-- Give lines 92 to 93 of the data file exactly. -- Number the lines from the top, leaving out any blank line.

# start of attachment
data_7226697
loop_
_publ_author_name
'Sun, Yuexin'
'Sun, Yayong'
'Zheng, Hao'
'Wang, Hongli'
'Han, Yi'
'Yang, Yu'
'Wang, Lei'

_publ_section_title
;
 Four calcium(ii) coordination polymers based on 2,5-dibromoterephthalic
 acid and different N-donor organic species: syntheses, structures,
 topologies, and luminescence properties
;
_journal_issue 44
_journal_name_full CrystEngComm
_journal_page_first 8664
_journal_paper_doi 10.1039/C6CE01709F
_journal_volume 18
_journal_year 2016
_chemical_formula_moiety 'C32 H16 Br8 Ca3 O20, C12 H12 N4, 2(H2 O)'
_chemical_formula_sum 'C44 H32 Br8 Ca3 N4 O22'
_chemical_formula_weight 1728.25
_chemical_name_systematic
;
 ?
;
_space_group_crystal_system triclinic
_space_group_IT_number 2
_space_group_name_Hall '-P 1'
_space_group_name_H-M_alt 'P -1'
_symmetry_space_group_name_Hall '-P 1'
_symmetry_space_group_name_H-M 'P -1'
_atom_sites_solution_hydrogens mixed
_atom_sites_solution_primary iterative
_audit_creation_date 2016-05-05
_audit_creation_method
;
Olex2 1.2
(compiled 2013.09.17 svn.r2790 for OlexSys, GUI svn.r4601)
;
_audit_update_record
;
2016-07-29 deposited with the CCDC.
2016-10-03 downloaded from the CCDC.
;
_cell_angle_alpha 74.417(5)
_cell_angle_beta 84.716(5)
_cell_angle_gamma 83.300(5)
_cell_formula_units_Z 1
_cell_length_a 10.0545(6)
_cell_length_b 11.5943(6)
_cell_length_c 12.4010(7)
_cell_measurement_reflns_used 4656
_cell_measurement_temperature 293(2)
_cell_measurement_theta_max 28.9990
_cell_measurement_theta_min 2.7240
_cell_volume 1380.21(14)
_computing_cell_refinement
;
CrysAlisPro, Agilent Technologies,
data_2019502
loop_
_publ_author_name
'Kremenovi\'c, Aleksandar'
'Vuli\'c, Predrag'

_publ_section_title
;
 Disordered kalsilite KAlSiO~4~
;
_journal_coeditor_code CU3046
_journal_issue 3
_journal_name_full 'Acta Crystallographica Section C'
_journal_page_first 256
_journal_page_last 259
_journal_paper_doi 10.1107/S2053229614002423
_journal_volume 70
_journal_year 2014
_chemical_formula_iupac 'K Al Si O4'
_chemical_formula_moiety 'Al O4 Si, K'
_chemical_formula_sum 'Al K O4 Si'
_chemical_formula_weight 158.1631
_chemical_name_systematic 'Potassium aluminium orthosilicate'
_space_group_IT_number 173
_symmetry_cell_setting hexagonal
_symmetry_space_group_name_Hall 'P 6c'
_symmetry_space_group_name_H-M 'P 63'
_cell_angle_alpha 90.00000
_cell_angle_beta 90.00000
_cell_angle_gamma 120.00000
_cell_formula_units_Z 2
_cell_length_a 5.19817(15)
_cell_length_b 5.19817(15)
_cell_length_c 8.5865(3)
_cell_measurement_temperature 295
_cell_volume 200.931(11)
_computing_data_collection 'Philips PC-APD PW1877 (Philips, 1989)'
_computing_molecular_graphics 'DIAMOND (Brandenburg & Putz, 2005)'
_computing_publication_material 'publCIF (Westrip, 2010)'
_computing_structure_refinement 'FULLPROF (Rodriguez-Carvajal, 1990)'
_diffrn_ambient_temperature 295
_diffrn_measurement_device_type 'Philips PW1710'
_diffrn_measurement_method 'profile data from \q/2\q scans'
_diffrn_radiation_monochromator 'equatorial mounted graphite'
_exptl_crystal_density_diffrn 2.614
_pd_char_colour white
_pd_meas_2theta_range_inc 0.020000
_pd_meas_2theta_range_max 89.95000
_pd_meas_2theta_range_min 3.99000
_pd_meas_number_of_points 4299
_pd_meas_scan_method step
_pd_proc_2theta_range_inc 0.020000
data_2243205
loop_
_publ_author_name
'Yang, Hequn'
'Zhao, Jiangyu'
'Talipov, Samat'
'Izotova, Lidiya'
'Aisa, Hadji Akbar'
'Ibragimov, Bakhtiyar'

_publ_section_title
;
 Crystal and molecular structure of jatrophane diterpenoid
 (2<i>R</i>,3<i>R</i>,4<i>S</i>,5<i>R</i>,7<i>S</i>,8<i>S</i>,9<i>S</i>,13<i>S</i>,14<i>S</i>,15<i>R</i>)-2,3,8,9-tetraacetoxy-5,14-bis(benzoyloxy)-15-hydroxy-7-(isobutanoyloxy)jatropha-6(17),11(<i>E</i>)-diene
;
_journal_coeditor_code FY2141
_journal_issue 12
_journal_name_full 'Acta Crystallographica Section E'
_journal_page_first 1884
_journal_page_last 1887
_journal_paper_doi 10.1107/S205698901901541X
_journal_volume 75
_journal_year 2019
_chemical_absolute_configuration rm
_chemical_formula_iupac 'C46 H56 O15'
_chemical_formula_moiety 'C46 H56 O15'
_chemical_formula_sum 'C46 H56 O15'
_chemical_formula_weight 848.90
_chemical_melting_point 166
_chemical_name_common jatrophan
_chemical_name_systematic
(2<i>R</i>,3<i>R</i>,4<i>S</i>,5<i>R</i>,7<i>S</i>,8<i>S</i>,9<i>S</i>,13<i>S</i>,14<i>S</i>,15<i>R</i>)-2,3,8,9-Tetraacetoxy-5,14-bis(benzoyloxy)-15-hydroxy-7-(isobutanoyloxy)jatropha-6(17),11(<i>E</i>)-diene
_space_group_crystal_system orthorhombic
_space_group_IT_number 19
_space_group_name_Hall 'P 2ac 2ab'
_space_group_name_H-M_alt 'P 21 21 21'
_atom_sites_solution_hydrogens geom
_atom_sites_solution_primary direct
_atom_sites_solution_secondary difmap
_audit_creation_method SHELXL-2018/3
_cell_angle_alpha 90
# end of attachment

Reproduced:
_cell_angle_gamma 120.00000
_cell_formula_units_Z 2